Sign up to our newsletter

Download SFA App

Four ways to stay positive for 2021

Share on facebook
Share on twitter
Share on linkedin
Share on email

As we start the new year with cautious optimism, 2021 could actually be a great year

Although we all liked to think life would return to normal as the clock struck midnight on 31 December, the reality is that the pandemic is still with us. But with the development of the new vaccines and government rollouts around the world, things are starting to look up as we move forward.

If you have started 2021 feeling a bit despondent, there are a few ways to trick yourself into feeling more positive:

Say thank you

Spiritual leaders, mindset coaches and psychologists all seem to agree that gratitude is strongly linked to greater happiness. In positive psychology research, gratitude is strongly and consistently associated with greater happiness. It helps you appreciate good experiences, build stronger relationships and, in some cases, help to improve your health.

Some easy ways to practice gratitude include thanking someone when they do or say something helpful or kind, or to keep track of all the little things that make you thankful in a gratitude journal. Some people keep a jar somewhere prominent and write down good things that happen onto bits of paper that they place inside. When they feel a bit glum or want to look back on the year in December, they empty it and read each one as they take stock of their blessings.

See the funny side

When it feels like everything is going wrong or that you’re experiencing a series of negative events, try to find the humor in each situation. If that seems impossible, imagine telling the story to a friend later or try to crack a joke to yourself.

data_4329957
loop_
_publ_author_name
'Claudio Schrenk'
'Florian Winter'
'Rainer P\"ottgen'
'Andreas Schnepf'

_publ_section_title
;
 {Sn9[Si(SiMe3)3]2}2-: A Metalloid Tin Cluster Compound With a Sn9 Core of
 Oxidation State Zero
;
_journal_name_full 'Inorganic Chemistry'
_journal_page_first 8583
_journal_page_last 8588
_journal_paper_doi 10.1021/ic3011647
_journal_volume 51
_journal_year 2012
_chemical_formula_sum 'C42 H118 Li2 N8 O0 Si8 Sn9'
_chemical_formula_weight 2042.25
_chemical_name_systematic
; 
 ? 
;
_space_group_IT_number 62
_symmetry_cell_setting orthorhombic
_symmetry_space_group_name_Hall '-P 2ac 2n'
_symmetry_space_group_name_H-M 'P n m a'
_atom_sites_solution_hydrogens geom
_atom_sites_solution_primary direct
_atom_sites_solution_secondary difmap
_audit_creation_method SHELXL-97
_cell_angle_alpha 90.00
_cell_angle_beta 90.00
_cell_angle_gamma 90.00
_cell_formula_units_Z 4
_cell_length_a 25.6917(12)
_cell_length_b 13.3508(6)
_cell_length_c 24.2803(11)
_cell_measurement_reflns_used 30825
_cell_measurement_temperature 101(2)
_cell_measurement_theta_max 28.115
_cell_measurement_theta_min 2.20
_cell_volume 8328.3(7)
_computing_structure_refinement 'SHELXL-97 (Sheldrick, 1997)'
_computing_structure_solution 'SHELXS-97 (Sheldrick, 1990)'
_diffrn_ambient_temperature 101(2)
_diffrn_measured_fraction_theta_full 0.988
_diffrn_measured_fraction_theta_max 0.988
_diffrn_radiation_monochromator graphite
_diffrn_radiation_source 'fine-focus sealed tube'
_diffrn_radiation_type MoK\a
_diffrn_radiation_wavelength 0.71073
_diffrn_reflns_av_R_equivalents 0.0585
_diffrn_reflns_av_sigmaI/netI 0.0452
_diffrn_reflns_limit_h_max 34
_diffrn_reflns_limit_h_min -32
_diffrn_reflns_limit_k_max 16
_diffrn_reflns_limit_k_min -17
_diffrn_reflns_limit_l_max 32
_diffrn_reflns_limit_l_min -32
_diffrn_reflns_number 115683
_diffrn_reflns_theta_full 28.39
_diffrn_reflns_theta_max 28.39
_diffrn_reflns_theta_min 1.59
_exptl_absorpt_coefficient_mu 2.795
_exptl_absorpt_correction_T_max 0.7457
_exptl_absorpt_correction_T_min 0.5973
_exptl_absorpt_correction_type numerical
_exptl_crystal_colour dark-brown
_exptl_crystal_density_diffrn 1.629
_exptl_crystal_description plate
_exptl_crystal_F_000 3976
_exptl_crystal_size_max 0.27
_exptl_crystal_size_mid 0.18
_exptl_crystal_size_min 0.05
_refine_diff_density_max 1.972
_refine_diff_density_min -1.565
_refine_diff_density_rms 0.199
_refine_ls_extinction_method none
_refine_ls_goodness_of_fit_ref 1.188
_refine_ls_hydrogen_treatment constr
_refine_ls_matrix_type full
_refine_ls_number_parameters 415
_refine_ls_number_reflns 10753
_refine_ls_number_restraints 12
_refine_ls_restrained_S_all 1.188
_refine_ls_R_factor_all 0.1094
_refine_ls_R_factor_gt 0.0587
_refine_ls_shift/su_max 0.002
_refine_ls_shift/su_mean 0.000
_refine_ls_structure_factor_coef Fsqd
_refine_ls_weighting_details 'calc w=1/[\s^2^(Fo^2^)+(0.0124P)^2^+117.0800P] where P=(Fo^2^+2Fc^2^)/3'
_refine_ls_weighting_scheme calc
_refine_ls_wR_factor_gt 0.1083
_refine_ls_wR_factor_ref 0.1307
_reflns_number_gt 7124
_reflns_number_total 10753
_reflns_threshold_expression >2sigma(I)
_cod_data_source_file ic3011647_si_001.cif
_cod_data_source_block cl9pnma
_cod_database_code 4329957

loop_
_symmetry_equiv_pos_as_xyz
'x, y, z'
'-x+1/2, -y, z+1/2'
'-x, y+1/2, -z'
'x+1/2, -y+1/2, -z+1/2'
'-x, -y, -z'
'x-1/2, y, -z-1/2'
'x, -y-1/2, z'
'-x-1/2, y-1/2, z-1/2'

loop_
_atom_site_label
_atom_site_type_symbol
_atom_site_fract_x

If you lose your job, for example, try to imagine how you can spend your last day or try to think what the most absurd job you could do is. Remember, you’ve survived 100% of your worst days and you will get through this one too (and you’ll find another job).

Walk it off

Sometimes just spending too much time in your own head can be enough to send you down a negative spiral. If you’re not up for a full workout (and that’s ok!) take a 10-minute walk in your neighborhood, particularly since the weather is nothing short of glorious.

Walking will get your heart beating, your blood moving and provide a much-needed change of scenery. There are many benefits to any physical exercise, which include mood-boosting properties.

Make a plan

Sometimes when feeling low, or just “off,” it can spiral out of control and make you feel completely overwhelmed. Before you know it, you are drowning in panic without being 100% sure why. Take a few minutes to try and identify what is making you feel this way. Be specific. Write it down if you can. If there are potential outcomes that are making you feel stressed, list the actions you can take in the event if that happen. That way, if you find yourself panicking about them in the future, you can remind yourself that you have already planned for the outcome (and everything will be ok).

Try to remember that while some things are legitimately worth worrying about there are also plenty that are not. Try to stay calm and keep perspective on what is happening and what deserves your attention, and what you can change. We can’t always control what happens to us, but we can control how we react.


Healthy Living is a frequently updated content section brought to you by the Saudi Sports for All Federation. In the spirit of supporting our #HealthyActiveCommunity, we’re sharing tips around wellness, physical activity and more!

More to read